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Marine Biotechnology

, Volume 17, Issue 4, pp 377–385 | Cite as

Diversity of Actinobacteria Associated with the Marine Ascidian Eudistoma toealensis

  • Georg Steinert
  • Michael W. Taylor
  • Peter J. Schupp
Short Communication

Abstract

Ascidians have yielded a wide variety of bioactive natural products. The colonial ascidian Eudistoma toealensis from Micronesia has been identified as the source of a series of staurosporine derivatives, though the exact origin of these derivatives is still unknown. To identify known staurosporine-producing microbes associated with E. toealensis, we analyzed with 16S rRNA gene tag pyrosequencing the overall bacterial community and focused on potential symbiotic bacteria already known from other ascidians or other marine hosts, such as sponges. The described microbiota was one of very high diversity, comprising 43 phyla: two from archaea, 34 described bacterial phyla, and seven candidate bacterial phyla. Many bacteria, which are renowned community members of other ascidians and marine holobionts, such as sponges and corals, were also part of the E. toealensis microbial community. Furthermore, two known producers of indolocarbazoles, Salinispora and Verrucosispora, were found with high abundance exclusively in the ascidian tissue, suggesting that microbial symbionts and not the organism itself may be the true producers of the staurosporines in E. toealensis.

Keywords

Ascidian Actinobacteria Eudistoma toealensis Microbial diversity Symbiosis 16S rRNA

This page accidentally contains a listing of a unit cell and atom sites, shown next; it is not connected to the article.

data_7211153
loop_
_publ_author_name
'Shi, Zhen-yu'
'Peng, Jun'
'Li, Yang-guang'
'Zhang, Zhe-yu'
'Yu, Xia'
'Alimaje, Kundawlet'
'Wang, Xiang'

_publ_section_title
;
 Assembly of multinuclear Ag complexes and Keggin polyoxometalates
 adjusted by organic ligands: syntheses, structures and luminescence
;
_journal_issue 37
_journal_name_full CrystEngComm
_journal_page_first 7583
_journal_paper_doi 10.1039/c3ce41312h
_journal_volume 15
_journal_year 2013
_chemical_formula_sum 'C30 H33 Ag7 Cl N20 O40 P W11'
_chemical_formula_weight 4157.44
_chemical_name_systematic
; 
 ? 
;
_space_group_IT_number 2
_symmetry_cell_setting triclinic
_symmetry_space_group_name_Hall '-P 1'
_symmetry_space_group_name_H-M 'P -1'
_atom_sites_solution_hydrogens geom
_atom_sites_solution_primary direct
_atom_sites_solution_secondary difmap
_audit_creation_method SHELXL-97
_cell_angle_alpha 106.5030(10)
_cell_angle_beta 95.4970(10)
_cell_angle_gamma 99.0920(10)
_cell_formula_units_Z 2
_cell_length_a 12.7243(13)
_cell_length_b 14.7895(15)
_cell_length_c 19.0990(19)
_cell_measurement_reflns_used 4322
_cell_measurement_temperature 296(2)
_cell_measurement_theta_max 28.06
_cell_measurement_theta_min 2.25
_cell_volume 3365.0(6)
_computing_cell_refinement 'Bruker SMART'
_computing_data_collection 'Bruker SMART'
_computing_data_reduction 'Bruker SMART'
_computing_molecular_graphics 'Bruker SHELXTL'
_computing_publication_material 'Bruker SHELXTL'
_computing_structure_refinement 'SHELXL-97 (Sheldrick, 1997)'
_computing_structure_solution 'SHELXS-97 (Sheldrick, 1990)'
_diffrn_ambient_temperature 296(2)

Notes

Acknowledgments

PJS acknowledges funding by NIH MBRS SCORE grant S06-GM-44796. GS acknowledges funding for microbial analyses at the University of Auckland in the authors’ laboratory by the German Academic Exchange Service (DAAD) short-term fellowship ‘Microbial Symbiosis and Diversity in Marine Sponges’ from February 2013 to June 2013. We would like to thank Michael Hoggard (University of Auckland, NZ) for additional sample work.

Supplementary material

10126_2015_9622_MOESM1_ESM.png (1.3 mb)
Suppl. Figure 1 Taxonomic breakdown per sample at phylum level—showing all available taxonomic groups. (PNG 1292 kb)
10126_2015_9622_MOESM2_ESM.png (245 kb)
Suppl. Figure 2 nonmetric multidimensional scaling (nMDS) for all 0.03 OTUs and Actinobacteria 0.03 OTUs for three treatments: source—A = EtCI (blue squares), B = EtPI (blue triangles), C = rootPI (red circles); habitat—ascidian or environmental; location—Chuuk or Pohnpei Island. Shown p values are from ‘Permutational Multivariate Analysis of Variance Using Distance Matrices’ (adonis) analysis. Shown ellipses are based on the treatments (A, B, C) used for the adonis hypothesis test. (PNG 244 kb)
10126_2015_9622_MOESM3_ESM.xlsx (19 kb)
Suppl. Table 1 Fingerprint phyla—raw table for Fig. 1 and Suppl. Figure 1. (XLSX 18 kb)
10126_2015_9622_MOESM4_ESM.xlsx (90 kb)
Suppl. Table 2 Fingerprint full resolution—raw table for nMDS and Suppl. Table 3 (XLSX 89 kb)
10126_2015_9622_MOESM5_ESM.xlsx (18 kb)
Suppl. Table 3 Actinobacteria diversity—raw table for Actinobacteria heatmap, extracted raw data from Suppl. Table 2 with additional frequency information (XLSX 17 kb)

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Copyright information

© Springer Science+Business Media New York 2015

Authors and Affiliations

  • Georg Steinert
    • 1
  • Michael W. Taylor
    • 2
  • Peter J. Schupp
    • 1
  1. 1.Institute for the Chemistry and Biology of the Marine EnvironmentUniversity of OldenburgOldenburgGermany
  2. 2.Centre for Microbial Innovation, School of Biological SciencesUniversity of AucklandAucklandNew Zealand

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